Acts 11:26, I am a Christian
And the disciples were called Christians first in Antioch.
//I’ve had a number of discussions on various forums about what I believe, and I seldom feel like I’m getting through, so maybe I could just take a minute and lay it out for you.
I am a Christian. Yes, I realize fully that my definition of Christian probably does not match yours. To me, it just means a follower of Christ.
This is more than word games to me. The title “Christian” derives from “Christ within.” I don’t think of this relationship in supernatural terms, but in spiritual terms; the spirit of Christ can reside in me just as the spirit of my own father can reside in me. I’m flattered when others see my human father in me, but I can think of no greater compliment than for another to see Christ in me.
This is because I admire and seek to emulate the humanitarian teachings of Jesus. Jesus held a vision for the future that he believed would change the world, and apparently others began to believe in his vision too, even hailing him as Christ. Christ means “Messiah,” the anointed savior of the world. In my opinion, Jesus was and is precisely the type of savior our world most needs. If our world needs saving, Jesus’ example of breaking down barriers with love and compassion is the saving solution. So, I have no problem calling Jesus “Christ,” for the world-saving message he taught.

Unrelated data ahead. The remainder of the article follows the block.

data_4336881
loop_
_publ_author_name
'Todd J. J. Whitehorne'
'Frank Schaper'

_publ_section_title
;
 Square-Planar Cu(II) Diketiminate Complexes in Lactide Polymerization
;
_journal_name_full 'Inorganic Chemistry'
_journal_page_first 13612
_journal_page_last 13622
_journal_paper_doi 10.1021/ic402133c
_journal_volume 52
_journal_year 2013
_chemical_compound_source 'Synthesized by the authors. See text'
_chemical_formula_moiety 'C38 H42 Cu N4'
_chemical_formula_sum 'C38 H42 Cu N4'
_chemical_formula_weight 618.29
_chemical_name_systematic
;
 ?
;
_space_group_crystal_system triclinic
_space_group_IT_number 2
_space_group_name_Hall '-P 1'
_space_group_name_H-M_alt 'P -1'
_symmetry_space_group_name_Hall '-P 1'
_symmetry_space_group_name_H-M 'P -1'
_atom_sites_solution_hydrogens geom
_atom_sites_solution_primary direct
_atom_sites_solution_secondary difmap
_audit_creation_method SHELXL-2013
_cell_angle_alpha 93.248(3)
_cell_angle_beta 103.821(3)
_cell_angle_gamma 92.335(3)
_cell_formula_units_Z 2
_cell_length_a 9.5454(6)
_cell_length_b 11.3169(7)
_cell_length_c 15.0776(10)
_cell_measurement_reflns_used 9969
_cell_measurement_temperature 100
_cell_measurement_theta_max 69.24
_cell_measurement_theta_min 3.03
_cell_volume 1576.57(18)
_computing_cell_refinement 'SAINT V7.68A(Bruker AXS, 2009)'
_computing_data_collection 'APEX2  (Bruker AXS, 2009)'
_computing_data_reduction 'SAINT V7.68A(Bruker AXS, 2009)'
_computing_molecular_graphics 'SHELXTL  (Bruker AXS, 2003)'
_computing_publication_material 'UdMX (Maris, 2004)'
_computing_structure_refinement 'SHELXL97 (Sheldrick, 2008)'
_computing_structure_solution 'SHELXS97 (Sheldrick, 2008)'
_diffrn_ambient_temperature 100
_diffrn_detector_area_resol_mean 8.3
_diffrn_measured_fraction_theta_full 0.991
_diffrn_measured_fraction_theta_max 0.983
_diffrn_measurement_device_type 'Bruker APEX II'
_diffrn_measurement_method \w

But do I worship Jesus? No. As best I can tell, the last thing Jesus wanted was to be worshipped. I could hardly emulate him if he did, for I have absolutely no desire to be worshipped either.
Do I worship God, then? Not in ritualistic practice, because I don’t know for sure if there is a God! It’s a great question, and I find the study of religion, both ancient and contemporary, equally fascinating. But “God” really has nothing to do with me being a Christian. When I read scripture for inspiration, I’m quite content to think of God in generic terms like Love, Light, Life.
Jesus believed in a God. I’m quite aware of that. Jesus also believed God was 100% behind his humanitarian vision. He even wrapped his dream for the world in religious terms like the “kingdom of God” and the “reign of God,” describing the prophets’ promise of an age when God would once again dwell with people on earth. I, too, imagine that if there is a God, he approved of Jesus’ vision. But, really, God (as a supernatural being) is beside the point, as far as my being a Christian. I see no need to confuse my discipleship with my religious beliefs. While Jesus’ 2,000-year-old understanding of God and the universe is quite antiquated, his humanitarian teachings will never grow outdated, regardless of culture and era. It is Jesus’ vision for a new world that I share, not the religious customs and beliefs of his era.
There have been other great humanitarian teachers and leaders, but my own heritage is uniquely Christian. For me, Jesus is the one. He’s my chosen example, and I am a Christian.